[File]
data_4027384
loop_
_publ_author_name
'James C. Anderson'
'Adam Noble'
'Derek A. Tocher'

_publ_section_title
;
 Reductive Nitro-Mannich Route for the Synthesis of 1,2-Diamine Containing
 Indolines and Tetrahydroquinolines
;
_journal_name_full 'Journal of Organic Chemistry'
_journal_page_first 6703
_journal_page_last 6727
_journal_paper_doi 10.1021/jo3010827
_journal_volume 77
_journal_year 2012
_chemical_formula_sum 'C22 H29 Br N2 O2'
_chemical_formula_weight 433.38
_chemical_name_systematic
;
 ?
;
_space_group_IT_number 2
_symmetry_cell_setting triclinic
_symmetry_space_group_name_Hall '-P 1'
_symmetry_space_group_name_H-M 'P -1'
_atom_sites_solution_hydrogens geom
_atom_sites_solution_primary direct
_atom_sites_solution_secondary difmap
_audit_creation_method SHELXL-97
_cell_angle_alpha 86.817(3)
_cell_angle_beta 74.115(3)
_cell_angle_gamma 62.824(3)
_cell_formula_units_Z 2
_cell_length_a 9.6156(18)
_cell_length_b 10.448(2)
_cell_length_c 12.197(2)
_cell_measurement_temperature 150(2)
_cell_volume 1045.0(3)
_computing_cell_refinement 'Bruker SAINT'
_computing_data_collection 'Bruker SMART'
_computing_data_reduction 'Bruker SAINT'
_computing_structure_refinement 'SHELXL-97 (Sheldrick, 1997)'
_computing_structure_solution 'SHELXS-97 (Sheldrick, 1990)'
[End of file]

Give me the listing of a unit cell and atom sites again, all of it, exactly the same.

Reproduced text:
data_4027384
loop_
_publ_author_name
'James C. Anderson'
'Adam Noble'
'Derek A. Tocher'

_publ_section_title
;
 Reductive Nitro-Mannich Route for the Synthesis of 1,2-Diamine Containing
 Indolines and Tetrahydroquinolines
;
_journal_name_full 'Journal of Organic Chemistry'
_journal_page_first 6703
_journal_page_last 6727
_journal_paper_doi 10.1021/jo3010827
_journal_volume 77
_journal_year 2012
_chemical_formula_sum 'C22 H29 Br N2 O2'
_chemical_formula_weight 433.38
_chemical_name_systematic
;
 ?
;
_space_group_IT_number 2
_symmetry_cell_setting triclinic
_symmetry_space_group_name_Hall '-P 1'
_symmetry_space_group_name_H-M 'P -1'
_atom_sites_solution_hydrogens geom
_atom_sites_solution_primary direct
_atom_sites_solution_secondary difmap
_audit_creation_method SHELXL-97
_cell_angle_alpha 86.817(3)
_cell_angle_beta 74.115(3)
_cell_angle_gamma 62.824(3)
_cell_formula_units_Z 2
_cell_length_a 9.6156(18)
_cell_length_b 10.448(2)
_cell_length_c 12.197(2)
_cell_measurement_temperature 150(2)
_cell_volume 1045.0(3)
_computing_cell_refinement 'Bruker SAINT'
_computing_data_collection 'Bruker SMART'
_computing_data_reduction 'Bruker SAINT'
_computing_structure_refinement 'SHELXL-97 (Sheldrick, 1997)'
_computing_structure_solution 'SHELXS-97 (Sheldrick, 1990)'